Thursday, October 28, 2010

Capsule Review: The Dark Knight (2008)

dark_knight_jokerI was quite pessimistic going into Christopher Nolan’s follow-up to his 2005 superhero reboot Batman Begins. I felt the first film was plodding and was missing much of the darkness and excitement I associated with the character, and the casting of Heath Ledger as The Joker didn’t bode well when compared to other – seemingly definitive – takes on the character. To say I was pleasantly surprised would be an understatement, as Nolan abandons the yellow-hued origin of Batman Begins for a blue and gray tinged superhero story that makes all other live-action attempts at the material seem like child’s play in comparison. While much negative has been made of Christian Bale’s growly performance, it’s a small flaw in a film that takes constant risks and somehow manages to consistently pull them off. Marrying a widescreen visual style with an unstoppable supporting cast, The Dark Knight set box office records while getting Heath Ledger a deserved posthumous Oscar.


Christopher Bussmann said...

Can't say I agree with your criticisms of Batman Begins but that's a discussion for when you actually review that film.

I actually think The Dark Knight is the weaker of the two films. Ledger's Joker is amazing and when the plot focuses on him, the film can do no wrong. But Two-Face is a huge distraction and Nolan still can't film action for shit. The opening heist sequence is incredible though -- one of my favorite heist scenes ever.

Doug Tilley said...

I think I had some problems with the visual style of Batman Begins as a whole. It's odd - I could definitely see it as a big improvement on all of the previous live-action films (both Schumacher AND Burton), but I still walked away wanting it to be something different. I don't fully agree about Nolan's action chops - he's too frenetic, but he hits the right beats. And I have a lot of respect just for his commitment to big screen entertainment, and his balls for trying things like that heist scene.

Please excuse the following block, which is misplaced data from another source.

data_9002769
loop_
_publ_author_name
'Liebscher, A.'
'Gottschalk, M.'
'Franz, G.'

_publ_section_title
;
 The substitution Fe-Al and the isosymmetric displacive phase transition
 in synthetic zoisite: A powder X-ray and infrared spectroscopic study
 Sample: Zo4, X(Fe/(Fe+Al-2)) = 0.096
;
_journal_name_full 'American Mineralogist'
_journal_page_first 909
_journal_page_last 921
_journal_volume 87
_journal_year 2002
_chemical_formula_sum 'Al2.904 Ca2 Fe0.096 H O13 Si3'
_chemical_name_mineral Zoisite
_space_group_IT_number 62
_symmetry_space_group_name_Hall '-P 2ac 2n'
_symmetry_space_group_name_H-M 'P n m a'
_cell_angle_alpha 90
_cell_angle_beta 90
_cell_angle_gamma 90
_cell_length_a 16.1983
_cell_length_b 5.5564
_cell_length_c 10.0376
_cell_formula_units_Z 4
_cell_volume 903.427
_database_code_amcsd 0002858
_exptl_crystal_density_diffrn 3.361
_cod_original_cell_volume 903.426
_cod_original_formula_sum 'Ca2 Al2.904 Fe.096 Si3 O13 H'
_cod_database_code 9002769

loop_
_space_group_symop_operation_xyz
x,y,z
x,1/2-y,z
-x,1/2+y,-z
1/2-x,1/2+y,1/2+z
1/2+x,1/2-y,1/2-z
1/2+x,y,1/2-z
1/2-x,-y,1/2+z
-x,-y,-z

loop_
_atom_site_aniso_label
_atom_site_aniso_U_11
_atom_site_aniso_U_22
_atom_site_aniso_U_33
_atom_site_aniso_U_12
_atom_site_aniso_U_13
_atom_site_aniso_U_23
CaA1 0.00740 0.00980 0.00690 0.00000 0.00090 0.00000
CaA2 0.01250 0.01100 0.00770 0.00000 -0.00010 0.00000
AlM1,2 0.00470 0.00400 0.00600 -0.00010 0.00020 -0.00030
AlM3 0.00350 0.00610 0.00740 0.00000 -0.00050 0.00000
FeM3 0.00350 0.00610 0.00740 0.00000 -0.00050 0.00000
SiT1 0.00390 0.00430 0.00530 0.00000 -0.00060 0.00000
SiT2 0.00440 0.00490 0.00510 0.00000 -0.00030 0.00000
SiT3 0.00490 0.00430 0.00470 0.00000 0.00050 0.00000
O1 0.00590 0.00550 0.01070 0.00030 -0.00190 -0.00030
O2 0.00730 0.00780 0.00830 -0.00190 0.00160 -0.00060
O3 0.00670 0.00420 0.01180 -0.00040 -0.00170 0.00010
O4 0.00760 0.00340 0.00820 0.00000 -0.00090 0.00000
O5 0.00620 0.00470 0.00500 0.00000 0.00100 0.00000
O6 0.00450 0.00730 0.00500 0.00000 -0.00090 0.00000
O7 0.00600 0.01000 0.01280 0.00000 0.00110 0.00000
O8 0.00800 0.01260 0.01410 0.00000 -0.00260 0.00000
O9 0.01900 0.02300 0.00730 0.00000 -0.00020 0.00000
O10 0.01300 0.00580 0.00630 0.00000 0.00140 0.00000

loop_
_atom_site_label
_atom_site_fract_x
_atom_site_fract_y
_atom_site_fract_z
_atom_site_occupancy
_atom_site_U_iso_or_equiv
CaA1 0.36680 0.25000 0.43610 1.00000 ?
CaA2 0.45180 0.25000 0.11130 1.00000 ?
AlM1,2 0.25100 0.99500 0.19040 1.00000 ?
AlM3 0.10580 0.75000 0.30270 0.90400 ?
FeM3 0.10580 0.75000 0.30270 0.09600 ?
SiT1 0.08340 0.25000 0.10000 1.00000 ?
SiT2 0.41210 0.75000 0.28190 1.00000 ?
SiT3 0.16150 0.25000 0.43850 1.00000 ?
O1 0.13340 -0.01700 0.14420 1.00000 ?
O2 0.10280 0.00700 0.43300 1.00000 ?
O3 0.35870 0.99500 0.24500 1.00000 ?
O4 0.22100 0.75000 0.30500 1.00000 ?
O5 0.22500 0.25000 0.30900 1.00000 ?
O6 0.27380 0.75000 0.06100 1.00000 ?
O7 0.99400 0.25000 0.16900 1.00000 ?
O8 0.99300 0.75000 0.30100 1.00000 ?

But, I also dug the Two Face bits for the most part, while I didn't care at all for Ra's Al Ghul parts of Batman Begins - though I love that character and I thought Liam Neeson did a good job.
But you're right - it sounds like I need to re-watch and put some solid thought behind writing up thoughts on BB. The recent revisit of The Dark Knight was a bit of a surprise, as I was expecting to be bugged by all of the things I glossed over watching in theater but I actually enjoyed it immensely.

Ash said...

The problem with BATMAN BEGINS is the fact that the evil plot of Ra's al Ghul only makes sense as a parallel to 9/11. Minus that connection, it's just nonsensical.

THE DARK KNIGHT succeeds despite it's most obvious flaw, which is a script whose final act is just fucking awful. I don't mean that it's just unnecessary; it's actively bad. The overall awesomeness of the acting, the costuming, etc., tends to hide this, though.

Michael Keaton remains the best Batman, since he's the only one I could actually buy thinking that it's a good idea to dress up as a giant fucking bat and fight crime.

Doug Tilley said...

I can't disagree with the failure of the final act of The Dark Knight. It feels like a slow deflation after The Joker is taken care of, though I do think it does a good job of setting up the central conceit of the next film - I like the montage at the very end with them destroying the bat signal.
What I love most about Michael Keaton's Batman is that his Bruce Wayne seemed as nutty as his Batman. LET'S GET NUTS!

Ash said...

Exactly. Patrick Bateman at least acts like he really is Batman, and that Bruce Wayne is the disguise; Val Kilmer and George Clooney pretended to be wealthy dudes who thought fighting crime in a costume was a good idea, and it just didn't work.

Supposedly, Tim Burton chose Michael Keaton specifically because he had crazy eyes. It was a good call.